Education is pretty costly but we’re always on the lookout for opportunities to learn without having to spend too much in the process. So how about trying these methods for feeding the brain cells. Not all of them will grant you a diploma (though some will), but you’ll walk away more enlightened.
Cost Effective Ways To Learn Or Get An Education
#1 Go to the library and borrow some books.
You can read up on anything and everything at the library for free. The computers there are free to use as well. Libraries have saved me a bundle by being the source of books for my children, who enjoy the variety afforded by their inventory. This way, there’s no need to outgrow anything! Members of my family are also avid readers who partake of this free service at our local community.
#2 Sign up for online classes.
You can sign up for virtual classes and they’re usually much more affordable than attending classes on site at colleges and universities. Some are even free! Just check out the facts over in this article: Technophilia: Get a Free College Education Online. Some universities are going this course as well!
#3 Audit some classes.
Certain universities allow you to drop in and check out their classes. Some allow you to audit their classes based on their policies. This means you can attend the lectures, but you will not be responsible for homework or exams, and you will not receive credit for the class. Often, your cost for doing this is a fraction of what it would normally be to take these classes (e.g. 30% – 50%) but can also be full tuition in some cases, so you’ll need to check with the school’s office about their programs.
#4 Have your employer pay for it.
Some companies have a wonderful benefit that allows you to take classes on their penny. I’ve known co-workers who took their MBA while being employed along with me! Some schools also offer an online mba program. This was a benefit I didn’t partake of, unfortunately. For me, it’s because of my perennial excuse of not having enough time!
#5 Get a business deduction for your learning materials.
If you have a business, you may be able to take tax deductions on learning materials that you actually apply to your venture. For example, if you’ve set up a real estate company and on occasion go to training for the work you do, you may just be able to qualify for a tax break. But you’ll need to check with your CPA about this.
#6 Attend college extension classes.
A cheaper way to get a similar education from a university is to sign up for their extension classes.
#7 Pay tuition through someone’s 529 account, even yours!
A few confessions: The reason why many of my colleagues have refused to start a 529 account was because they feared their kids would bail on college and the 529 would go to waste. I argue that they should strongly reconsider. The 529 account saves you all sorts of tax on this education. For the worst case scenario, you can consider this alternative: if your kid refuses to get a higher education, you can jump at the chance to use your 529 funds on yourself! The money here happens to be transferable onto other eligible candidates such as yourself or other kin. There’s a lady named Nola Ochs who proves that you can never be too “old” to get a higher education. I know this idea could be a stretch for some people but I honestly feel that the “risk” of the 529 is worth taking and that my children will indeed be attending college one day.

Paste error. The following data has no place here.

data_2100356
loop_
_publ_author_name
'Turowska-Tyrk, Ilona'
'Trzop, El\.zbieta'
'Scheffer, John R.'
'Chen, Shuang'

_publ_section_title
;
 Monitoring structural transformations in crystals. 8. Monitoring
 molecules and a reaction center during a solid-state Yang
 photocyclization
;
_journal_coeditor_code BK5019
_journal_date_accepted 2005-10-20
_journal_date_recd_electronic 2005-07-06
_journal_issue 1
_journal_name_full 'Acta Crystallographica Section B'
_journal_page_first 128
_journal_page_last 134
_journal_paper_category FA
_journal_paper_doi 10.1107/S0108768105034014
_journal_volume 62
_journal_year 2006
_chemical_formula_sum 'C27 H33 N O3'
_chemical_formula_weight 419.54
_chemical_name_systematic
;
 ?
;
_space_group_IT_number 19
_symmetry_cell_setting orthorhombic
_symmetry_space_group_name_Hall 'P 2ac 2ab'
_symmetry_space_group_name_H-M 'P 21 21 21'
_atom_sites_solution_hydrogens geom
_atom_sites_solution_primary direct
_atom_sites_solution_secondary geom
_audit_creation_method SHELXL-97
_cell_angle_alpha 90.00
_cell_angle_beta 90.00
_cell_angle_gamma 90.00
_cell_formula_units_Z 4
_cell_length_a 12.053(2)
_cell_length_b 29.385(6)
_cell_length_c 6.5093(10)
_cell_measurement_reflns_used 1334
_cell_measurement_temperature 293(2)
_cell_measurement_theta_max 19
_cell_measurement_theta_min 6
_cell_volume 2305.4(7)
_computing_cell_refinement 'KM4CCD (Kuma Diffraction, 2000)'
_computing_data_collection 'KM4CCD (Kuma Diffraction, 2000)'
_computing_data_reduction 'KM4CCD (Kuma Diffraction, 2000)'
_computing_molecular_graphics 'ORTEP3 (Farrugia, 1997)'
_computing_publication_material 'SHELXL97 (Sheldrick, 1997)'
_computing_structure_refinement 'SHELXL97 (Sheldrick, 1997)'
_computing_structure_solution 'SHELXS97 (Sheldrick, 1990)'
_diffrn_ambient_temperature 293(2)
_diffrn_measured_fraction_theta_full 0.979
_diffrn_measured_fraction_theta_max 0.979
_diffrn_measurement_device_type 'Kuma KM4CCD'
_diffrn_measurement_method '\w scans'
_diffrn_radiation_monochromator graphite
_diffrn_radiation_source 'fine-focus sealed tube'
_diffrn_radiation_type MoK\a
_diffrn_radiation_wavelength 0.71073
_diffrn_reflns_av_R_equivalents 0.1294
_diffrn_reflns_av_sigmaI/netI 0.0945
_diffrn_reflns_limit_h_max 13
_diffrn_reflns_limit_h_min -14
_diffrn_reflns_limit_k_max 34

#8 Get used or free books from stores and fairs.
There are stores and various places that give away books. In fact, there are those places that can’t give them away fast enough. Be there to get a piece of the action. Big discount chains have piles upon piles of books for sale so cheap I can’t help but stock up on some on occasion.
#9 Get used courses/books from eBay or other online sources.
Craigslist, my ever favorite online classified site gives a lot of stuff for free, even educational materials. You can even subscribe to your chosen channel for easy pickings. Definitely a great idea if you have something like this in your local area. Ditto for eBay and other such sites.
#10 Use audio tapes/courses.
Every so often, I receive an intriguing package in the mail, and it’s some kind of invitation or advertisement on multimedia learning covering actual courses taught in institutions. Or so they claim. But for a few hundred bucks you can take these courses and apply some self-education at a fraction of what you would get from the universities themselves. Even without the fancy degree, you’ll still get the knowledge.
What Kind Of Student Are You?
So just how much important is education? Learning is so highly valued that there are those who’ll pursue it even when they’re way past their physical prime…. I mentioned an admirable woman named Nola Ochs, who decided to go to school.
To me, it’s a highly admirable thing.
Graduating in May 12, Nola Ochs is the oldest person to ever get a college diploma, at 95 years old.
Or there are those who’ll do most anything, even the most outrageous stunts to fulfill a dream. Or maybe it’s not as much their dream as it is that of their high-achieving families. Case in point: Azia Kim, the fake Stanford student who pretended to be part of Stanford’s class of 2010.
Azia wanted so much to be a Stanford student that she “faked” her way into classes and wormed her way into the student body. Imagine that! Not that her scheme was unique: I knew students who spent entire semesters “auditing” classes at my college by sitting in large lecture halls where you could for the most part, blend in anonymously. They did this in order to take a class without a grade and/or with permission from a professor. As far as I know, there’s nothing unlawful about registered students doing this. Just don’t try living on campus grounds for free or fleecing the school off their dorm food.
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